What a hardcore Kantian is capable of
In one word, freedom, this is the secret to Kant’s Copernican revolution in philosophy. We agree with this except for the uncanny side Kant made freedom to perform. For purposes of this post, I will call this ‘substance abuse.’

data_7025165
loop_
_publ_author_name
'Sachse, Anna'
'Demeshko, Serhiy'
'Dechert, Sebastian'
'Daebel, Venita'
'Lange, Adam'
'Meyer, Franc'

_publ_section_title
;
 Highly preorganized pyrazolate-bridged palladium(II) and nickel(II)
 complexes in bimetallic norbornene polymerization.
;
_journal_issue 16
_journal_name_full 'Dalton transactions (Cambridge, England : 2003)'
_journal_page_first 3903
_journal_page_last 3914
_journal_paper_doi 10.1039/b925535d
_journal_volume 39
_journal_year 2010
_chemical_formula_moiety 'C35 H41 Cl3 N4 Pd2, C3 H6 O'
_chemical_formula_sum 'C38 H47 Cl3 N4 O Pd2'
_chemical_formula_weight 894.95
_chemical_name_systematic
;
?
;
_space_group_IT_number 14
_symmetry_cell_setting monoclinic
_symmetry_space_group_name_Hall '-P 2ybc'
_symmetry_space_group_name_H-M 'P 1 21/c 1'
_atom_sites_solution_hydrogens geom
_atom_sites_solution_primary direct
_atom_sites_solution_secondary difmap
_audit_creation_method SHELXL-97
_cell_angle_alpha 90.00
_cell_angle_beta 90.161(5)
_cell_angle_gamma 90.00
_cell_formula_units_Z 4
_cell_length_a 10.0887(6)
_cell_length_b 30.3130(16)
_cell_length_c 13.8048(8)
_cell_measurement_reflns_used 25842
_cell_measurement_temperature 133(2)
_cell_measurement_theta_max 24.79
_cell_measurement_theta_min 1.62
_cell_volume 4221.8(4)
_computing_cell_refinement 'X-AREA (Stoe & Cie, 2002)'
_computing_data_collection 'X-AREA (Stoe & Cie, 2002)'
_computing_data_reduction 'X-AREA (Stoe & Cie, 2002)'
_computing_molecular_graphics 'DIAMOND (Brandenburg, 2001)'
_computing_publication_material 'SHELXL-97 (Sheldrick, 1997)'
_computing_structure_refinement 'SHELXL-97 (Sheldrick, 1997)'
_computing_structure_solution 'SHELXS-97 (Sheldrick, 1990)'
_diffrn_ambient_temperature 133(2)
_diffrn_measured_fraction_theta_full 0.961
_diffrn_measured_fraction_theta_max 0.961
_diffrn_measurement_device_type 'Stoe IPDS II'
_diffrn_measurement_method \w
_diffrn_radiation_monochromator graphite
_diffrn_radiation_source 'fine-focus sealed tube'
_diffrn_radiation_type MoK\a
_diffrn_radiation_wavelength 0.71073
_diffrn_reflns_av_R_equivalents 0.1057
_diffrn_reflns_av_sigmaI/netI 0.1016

Certainly the Copernican gesture of changing the way we look at things, a perspectival shift from ‘knowledge conforming to objects’ (arguably, the legacy of the dogmatism of Ptolemaic theory) to ‘objects conforming to cognition’ (the advent of a new science treading along a secure path) already reveals a secret—that the arbitrariness of changing the focus is not legislated by any a priori of reason. It is freedom as pure performativity which precedes the act of freely arriving at the a prioris of pure reason. Nonetheless, and in spite of appearances, freedom, even for Kant, does not possess an absolute founding character (more on this later). It is not difficult to argue here that as performance freedom is a non-intellectual value, an act that is not conceivable within the a prioris. The question that comes up immediately is whether freedom precedes the determinism of the a prioris or is revealed rather later as a consequence of applying the a prioris to objects of experience which for Kant necessitates that reason annuls itself. Simply put, the pure exercise of pure reason (intellectual or theoretical) succumbs to the unknowable which can only be approached by means of the practical use of pure reason.